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Woodcraft
sporting classics / 8th July 2016

For generations of outdoor enthusiasts E.H. Kreps was a trusted authority on wilderness camping and survival. Woodcraft, as well as defining what we now call bushcraft, remains to this day an essential guide to living and travelling in the remote forests of Northern Europe and North America The first camp I remember making, or remodeling, was an old lumber camp, one side of which I partitioned off and floored. It was clean and neat appearing…but that was not really a wilderness camp, and while I realize that in many of the trapping districts where it is necessary to camp, there are often these deserted buildings to be found, those who trap or hunt in such places are not the ones who must solve the real problems of camp building. It is something altogether different when we get far into the deep, silent forest…. So begins E H Krepps’ classic account of Woodcraft which has led to a whole modern industry of the Ray Mears and Bear Grylls type outdoor adventure. What is interesting about Krepps’ writing is that he of course is writing before many of the modern comforts, materials and techniques had made any sort of appearance and for…

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Chats on Angling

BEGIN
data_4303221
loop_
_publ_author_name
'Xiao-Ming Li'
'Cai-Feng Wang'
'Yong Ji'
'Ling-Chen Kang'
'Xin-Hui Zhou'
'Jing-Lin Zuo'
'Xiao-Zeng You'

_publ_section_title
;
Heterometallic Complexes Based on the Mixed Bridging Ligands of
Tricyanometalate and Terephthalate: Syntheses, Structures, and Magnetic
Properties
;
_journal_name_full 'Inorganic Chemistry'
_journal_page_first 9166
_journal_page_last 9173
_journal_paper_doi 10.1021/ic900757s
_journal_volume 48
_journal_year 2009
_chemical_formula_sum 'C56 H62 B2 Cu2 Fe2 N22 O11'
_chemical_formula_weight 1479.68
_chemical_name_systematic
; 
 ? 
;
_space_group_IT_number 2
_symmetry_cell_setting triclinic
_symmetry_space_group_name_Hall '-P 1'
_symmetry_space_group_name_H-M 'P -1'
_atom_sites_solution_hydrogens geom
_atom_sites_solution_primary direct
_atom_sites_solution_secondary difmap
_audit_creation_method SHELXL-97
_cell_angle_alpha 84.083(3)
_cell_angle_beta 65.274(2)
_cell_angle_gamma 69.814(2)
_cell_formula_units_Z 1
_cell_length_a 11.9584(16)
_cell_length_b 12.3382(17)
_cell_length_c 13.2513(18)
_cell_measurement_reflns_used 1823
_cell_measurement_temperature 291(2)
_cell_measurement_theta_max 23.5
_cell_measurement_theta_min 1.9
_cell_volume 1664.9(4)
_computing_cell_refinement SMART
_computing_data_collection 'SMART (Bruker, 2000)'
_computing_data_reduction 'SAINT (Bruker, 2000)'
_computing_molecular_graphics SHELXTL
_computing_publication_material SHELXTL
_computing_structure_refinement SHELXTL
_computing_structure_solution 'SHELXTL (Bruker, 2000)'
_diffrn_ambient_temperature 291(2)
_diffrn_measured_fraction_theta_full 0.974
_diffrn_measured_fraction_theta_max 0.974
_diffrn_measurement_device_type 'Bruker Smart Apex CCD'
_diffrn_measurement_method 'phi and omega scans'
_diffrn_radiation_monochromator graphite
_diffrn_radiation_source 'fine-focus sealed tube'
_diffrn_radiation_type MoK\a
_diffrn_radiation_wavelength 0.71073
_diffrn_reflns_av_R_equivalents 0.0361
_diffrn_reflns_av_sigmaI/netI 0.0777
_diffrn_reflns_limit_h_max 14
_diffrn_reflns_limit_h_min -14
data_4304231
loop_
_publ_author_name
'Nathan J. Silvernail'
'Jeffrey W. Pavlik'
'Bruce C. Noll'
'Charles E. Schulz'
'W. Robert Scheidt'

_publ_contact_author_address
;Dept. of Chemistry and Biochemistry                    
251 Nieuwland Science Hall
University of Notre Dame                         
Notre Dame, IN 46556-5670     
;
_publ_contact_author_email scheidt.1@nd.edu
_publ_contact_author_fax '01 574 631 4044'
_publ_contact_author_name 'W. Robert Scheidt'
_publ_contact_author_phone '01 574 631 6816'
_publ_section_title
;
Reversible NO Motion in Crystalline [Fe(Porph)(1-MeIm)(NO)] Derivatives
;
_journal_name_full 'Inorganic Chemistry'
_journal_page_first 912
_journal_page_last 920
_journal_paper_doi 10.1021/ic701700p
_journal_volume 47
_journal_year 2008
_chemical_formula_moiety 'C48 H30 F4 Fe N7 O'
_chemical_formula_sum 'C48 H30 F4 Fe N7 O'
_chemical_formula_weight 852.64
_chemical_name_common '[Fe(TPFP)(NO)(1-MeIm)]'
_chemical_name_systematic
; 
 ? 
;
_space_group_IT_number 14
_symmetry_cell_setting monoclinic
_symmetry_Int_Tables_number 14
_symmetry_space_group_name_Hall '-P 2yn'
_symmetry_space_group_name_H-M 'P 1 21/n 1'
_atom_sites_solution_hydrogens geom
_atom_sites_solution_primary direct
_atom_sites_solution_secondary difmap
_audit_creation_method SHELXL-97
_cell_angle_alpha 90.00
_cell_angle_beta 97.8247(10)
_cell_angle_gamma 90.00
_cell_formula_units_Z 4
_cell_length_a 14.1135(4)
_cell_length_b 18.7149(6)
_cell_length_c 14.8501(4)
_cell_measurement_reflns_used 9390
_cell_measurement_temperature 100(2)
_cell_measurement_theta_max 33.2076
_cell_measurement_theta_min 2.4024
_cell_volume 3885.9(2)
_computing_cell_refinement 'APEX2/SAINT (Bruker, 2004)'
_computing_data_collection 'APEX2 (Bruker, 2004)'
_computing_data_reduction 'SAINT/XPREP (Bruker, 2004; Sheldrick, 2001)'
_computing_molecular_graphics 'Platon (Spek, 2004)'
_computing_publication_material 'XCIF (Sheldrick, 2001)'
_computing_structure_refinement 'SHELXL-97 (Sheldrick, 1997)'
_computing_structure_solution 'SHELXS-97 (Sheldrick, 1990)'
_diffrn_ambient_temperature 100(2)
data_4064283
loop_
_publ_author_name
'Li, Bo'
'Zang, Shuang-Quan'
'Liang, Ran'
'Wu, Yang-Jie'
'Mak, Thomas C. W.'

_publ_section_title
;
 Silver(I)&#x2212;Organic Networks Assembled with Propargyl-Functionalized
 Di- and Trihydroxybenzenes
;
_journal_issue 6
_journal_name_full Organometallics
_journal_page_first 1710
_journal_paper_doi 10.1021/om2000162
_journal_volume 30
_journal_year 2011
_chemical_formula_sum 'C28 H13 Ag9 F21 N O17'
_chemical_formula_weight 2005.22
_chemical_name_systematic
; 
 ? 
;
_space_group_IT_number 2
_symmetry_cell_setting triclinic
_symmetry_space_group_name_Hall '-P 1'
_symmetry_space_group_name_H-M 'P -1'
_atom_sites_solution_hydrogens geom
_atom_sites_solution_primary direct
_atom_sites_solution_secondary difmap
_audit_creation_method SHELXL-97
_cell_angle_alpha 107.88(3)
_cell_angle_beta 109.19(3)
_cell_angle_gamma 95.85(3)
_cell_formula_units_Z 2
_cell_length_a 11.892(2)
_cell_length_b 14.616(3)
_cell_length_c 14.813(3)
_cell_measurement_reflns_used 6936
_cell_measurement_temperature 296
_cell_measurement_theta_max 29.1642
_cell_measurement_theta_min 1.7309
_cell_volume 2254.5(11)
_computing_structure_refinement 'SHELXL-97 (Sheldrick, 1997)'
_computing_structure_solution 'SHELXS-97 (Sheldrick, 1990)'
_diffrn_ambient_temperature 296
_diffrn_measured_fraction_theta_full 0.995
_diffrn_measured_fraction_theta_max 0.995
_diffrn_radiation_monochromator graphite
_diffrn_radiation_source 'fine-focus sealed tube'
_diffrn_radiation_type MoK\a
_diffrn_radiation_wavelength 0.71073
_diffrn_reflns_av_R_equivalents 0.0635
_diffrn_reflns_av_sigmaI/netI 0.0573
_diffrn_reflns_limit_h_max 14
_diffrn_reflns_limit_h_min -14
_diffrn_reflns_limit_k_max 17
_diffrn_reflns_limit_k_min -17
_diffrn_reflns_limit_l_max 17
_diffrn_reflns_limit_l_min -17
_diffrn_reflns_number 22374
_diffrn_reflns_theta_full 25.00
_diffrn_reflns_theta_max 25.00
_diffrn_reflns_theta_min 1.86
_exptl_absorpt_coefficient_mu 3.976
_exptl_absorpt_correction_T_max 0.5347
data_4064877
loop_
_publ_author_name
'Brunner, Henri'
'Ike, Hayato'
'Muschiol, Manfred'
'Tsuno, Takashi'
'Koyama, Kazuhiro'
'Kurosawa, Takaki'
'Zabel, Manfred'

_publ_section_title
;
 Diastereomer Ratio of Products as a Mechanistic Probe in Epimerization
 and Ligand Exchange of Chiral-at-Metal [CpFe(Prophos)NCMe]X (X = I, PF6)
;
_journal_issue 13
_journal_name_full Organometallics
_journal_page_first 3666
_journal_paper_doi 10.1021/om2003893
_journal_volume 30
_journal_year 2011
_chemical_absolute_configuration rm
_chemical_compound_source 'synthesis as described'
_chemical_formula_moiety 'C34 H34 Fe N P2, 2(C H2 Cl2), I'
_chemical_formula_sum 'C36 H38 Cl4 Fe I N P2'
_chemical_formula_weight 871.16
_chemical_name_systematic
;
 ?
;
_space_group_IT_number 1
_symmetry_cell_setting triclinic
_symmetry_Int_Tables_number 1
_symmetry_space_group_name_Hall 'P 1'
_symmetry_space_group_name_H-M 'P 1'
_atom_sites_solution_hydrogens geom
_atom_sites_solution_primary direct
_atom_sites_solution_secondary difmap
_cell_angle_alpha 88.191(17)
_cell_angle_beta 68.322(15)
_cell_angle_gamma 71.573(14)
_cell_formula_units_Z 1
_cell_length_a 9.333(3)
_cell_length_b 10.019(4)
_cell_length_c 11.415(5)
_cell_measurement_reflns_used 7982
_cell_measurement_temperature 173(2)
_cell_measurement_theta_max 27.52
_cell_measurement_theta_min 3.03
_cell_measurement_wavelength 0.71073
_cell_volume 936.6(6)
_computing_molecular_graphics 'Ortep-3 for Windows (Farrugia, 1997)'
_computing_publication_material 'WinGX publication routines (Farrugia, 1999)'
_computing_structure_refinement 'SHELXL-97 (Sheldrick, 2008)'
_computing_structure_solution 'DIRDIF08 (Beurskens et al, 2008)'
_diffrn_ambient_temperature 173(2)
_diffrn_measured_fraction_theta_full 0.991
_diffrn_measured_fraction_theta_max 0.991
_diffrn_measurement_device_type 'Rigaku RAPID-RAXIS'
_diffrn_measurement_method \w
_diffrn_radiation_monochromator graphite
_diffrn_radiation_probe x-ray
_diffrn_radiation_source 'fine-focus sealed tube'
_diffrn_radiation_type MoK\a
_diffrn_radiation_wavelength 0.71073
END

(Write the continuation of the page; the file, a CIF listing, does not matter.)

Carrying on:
sporting classics / 8th July 2016

H.V. Hart-Davis’s Chats on Angling offers timeless advice on the art of fly-fishing for Salmon, trout, sea-trout, and grayling. Whether dry-fly fishing for plump chalk stream trout of the Test and Itchen, or on one of England’s most exclusive fishing waters, the Driffield Beck in Yorkshire, or salmon fishing the big waters of Scotland and Ireland, Chats on Angling remains the classic, indispensable guide. As Mr Hart-Davis begins his book, many fishermen will agree…..‘To those who love angling, with all its associations and surroundings, no apology may be needed for inflicting on them in book form certain short articles which have mainly appeared in the columns of the Field. They are ‘Chats’ rather than didactic deliverances, and are offered in the belief that much will be forgiven to a brother angler, since all that pertains to the beloved pastime has some interest, and the experiences of the poorest writer that ever recorded his views and fancies may haply strike some responsive note.

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Letters & Sounds
red hand poetry / 7th July 2016